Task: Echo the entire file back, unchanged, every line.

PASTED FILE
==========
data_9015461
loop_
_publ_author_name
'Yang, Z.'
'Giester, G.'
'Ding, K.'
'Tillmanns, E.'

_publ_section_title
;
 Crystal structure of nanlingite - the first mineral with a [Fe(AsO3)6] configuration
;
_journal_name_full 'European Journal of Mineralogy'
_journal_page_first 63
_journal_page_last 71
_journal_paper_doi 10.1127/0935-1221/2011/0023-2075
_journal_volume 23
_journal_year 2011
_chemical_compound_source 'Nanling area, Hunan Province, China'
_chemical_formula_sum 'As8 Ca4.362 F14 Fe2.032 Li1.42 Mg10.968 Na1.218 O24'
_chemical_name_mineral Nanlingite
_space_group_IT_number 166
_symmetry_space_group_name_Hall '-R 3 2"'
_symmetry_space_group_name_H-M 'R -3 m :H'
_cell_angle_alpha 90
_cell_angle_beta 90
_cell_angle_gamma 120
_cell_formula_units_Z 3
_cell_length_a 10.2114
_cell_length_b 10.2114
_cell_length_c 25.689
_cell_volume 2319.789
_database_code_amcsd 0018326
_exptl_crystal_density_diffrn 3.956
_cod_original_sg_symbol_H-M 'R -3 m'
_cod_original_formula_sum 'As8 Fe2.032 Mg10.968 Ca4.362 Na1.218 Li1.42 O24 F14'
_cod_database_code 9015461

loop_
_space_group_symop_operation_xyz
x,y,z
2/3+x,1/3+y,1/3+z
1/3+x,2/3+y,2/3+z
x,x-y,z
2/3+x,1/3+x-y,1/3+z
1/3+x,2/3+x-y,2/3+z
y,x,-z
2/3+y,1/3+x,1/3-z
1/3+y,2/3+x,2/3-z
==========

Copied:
data_9015461
loop_
_publ_author_name
'Yang, Z.'
'Giester, G.'
'Ding, K.'
'Tillmanns, E.'

_publ_section_title
;
 Crystal structure of nanlingite - the first mineral with a [Fe(AsO3)6] configuration
;
_journal_name_full 'European Journal of Mineralogy'
_journal_page_first 63
_journal_page_last 71
_journal_paper_doi 10.1127/0935-1221/2011/0023-2075
_journal_volume 23
_journal_year 2011
_chemical_compound_source 'Nanling area, Hunan Province, China'
_chemical_formula_sum 'As8 Ca4.362 F14 Fe2.032 Li1.42 Mg10.968 Na1.218 O24'
_chemical_name_mineral Nanlingite
_space_group_IT_number 166
_symmetry_space_group_name_Hall '-R 3 2"'
_symmetry_space_group_name_H-M 'R -3 m :H'
_cell_angle_alpha 90
_cell_angle_beta 90
_cell_angle_gamma 120
_cell_formula_units_Z 3
_cell_length_a 10.2114
_cell_length_b 10.2114
_cell_length_c 25.689
_cell_volume 2319.789
_database_code_amcsd 0018326
_exptl_crystal_density_diffrn 3.956
_cod_original_sg_symbol_H-M 'R -3 m'
_cod_original_formula_sum 'As8 Fe2.032 Mg10.968 Ca4.362 Na1.218 Li1.42 O24 F14'
_cod_database_code 9015461

loop_
_space_group_symop_operation_xyz
x,y,z
2/3+x,1/3+y,1/3+z
1/3+x,2/3+y,2/3+z
x,x-y,z
2/3+x,1/3+x-y,1/3+z
1/3+x,2/3+x-y,2/3+z
y,x,-z
2/3+y,1/3+x,1/3-z
1/3+y,2/3+x,2/3-z